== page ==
Dolly Salvador says nobody could have prepared her for the raw, terrifying beauty of Memphis' colorful pedestrian crossings.
"It's an incredible play on the whole concept of street art," says Salvador, the longtime critic for Over the Couch Quarterly
and founding editor of Fancy Art
magazine. "The fact that it was created by "the Man," as they say, only makes it that much more subversive and so right now.'"
Salvador came to Memphis because she'd seen pictures of the crosswalks posted online and knew she had to see them in person.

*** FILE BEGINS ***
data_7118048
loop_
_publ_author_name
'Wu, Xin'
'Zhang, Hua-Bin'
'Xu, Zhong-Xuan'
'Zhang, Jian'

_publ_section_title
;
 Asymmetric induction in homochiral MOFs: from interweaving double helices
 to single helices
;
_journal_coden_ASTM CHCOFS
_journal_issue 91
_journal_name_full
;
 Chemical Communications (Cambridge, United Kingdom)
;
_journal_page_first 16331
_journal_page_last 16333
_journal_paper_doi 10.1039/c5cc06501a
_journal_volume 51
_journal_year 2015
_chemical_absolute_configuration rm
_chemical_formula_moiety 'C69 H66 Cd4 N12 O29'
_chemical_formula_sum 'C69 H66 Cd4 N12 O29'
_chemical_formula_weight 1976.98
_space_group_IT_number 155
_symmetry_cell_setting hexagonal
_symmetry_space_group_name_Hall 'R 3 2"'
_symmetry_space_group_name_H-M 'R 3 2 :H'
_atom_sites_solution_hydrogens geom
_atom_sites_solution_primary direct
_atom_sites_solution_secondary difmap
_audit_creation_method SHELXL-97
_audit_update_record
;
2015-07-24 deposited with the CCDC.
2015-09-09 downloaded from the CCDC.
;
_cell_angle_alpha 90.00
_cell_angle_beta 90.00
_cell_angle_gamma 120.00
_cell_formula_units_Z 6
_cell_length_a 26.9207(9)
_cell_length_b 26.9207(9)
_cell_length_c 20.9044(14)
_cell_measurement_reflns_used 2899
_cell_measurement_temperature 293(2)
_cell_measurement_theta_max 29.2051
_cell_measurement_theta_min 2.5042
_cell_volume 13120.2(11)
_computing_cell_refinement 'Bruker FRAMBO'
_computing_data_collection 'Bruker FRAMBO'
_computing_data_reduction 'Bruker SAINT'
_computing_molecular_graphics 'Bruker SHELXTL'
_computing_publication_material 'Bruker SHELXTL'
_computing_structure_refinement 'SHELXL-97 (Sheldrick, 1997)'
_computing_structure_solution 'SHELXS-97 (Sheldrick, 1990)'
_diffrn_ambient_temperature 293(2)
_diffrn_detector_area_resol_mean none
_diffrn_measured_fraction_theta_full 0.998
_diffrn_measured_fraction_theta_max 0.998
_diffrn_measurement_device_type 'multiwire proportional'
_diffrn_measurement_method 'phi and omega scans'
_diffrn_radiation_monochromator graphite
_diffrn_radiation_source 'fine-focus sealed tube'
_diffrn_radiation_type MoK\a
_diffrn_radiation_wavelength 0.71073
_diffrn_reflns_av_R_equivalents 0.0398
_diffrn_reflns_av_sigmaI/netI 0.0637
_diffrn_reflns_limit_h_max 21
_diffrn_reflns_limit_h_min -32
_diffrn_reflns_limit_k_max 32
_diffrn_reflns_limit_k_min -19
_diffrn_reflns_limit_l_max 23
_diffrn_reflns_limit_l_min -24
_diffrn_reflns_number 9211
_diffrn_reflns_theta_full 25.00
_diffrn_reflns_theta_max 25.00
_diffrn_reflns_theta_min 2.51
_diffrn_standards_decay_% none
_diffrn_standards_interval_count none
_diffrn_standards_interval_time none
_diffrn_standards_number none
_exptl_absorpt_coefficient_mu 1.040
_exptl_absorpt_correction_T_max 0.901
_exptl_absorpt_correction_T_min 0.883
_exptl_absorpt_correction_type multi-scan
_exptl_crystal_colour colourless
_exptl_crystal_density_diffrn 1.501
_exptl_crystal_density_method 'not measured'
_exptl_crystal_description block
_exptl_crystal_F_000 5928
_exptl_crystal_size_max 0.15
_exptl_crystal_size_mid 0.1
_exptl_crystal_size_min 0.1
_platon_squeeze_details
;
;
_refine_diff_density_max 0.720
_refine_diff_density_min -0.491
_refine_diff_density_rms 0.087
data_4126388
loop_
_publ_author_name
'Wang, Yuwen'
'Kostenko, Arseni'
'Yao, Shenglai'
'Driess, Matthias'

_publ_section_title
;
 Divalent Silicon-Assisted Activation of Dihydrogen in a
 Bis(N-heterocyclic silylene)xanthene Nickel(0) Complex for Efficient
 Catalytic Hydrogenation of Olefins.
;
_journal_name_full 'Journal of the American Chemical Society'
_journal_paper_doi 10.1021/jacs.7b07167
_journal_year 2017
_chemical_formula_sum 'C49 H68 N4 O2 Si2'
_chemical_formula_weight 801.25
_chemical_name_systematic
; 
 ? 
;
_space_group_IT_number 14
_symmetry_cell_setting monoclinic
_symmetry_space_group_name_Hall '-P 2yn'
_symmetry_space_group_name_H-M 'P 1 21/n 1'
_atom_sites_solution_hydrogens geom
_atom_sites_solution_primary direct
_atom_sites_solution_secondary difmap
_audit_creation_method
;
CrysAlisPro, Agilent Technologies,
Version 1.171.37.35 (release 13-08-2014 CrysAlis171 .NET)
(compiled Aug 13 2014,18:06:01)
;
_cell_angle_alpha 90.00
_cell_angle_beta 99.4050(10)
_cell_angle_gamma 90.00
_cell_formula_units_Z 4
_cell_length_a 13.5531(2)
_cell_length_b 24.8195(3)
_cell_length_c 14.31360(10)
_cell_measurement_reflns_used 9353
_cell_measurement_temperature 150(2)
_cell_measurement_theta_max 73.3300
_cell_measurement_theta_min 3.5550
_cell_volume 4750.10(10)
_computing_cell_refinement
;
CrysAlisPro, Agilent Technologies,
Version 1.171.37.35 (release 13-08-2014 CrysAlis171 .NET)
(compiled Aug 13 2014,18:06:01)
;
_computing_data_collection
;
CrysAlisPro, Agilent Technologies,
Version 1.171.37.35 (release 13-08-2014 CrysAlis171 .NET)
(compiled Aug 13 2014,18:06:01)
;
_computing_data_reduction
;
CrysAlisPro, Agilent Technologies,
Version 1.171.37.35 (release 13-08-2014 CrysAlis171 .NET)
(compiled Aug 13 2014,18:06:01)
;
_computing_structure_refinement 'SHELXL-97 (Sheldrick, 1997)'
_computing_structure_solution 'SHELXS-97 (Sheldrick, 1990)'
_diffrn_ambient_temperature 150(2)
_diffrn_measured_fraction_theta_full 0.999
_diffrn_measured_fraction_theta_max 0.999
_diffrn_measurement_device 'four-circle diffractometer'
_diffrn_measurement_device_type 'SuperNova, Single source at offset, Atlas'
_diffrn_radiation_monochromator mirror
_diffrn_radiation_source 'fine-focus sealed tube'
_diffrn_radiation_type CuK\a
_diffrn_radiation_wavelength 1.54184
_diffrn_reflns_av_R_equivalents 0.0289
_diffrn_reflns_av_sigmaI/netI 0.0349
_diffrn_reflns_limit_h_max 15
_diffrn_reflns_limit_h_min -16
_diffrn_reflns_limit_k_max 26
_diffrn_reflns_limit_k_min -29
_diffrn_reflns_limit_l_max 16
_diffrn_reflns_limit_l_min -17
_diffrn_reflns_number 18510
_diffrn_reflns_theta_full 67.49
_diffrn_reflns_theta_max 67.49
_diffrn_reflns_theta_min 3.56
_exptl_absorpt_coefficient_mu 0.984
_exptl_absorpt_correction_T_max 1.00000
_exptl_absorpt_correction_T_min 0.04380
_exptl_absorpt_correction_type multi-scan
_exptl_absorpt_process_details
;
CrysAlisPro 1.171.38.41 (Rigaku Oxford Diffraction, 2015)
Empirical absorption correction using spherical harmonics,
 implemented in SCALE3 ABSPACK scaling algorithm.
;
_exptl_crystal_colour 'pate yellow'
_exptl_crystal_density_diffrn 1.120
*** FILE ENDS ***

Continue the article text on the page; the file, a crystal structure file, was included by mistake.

"They're even more magnificent than I expected," she says. "You can tell that there's rigid order here if you're looking down on it from above — that it was imagined as part of some real improvement. Then you drive up on it in your car and BAM, perspective transforms it into something disorienting, and a little chaotic. It creates this instant sense of paranoia, like all the nice, modern things invented to make life simpler are driving us mad. Such a perfect summation of our current techno-political malaise."
Memphis is hardly the first city to experiment with color coded intersections. "But it's so visually brutal," Salvador purrs. "I don't know how they did that using basic green and white strokes and those variously shaped patches of blue in the corners, but I love it so, so much."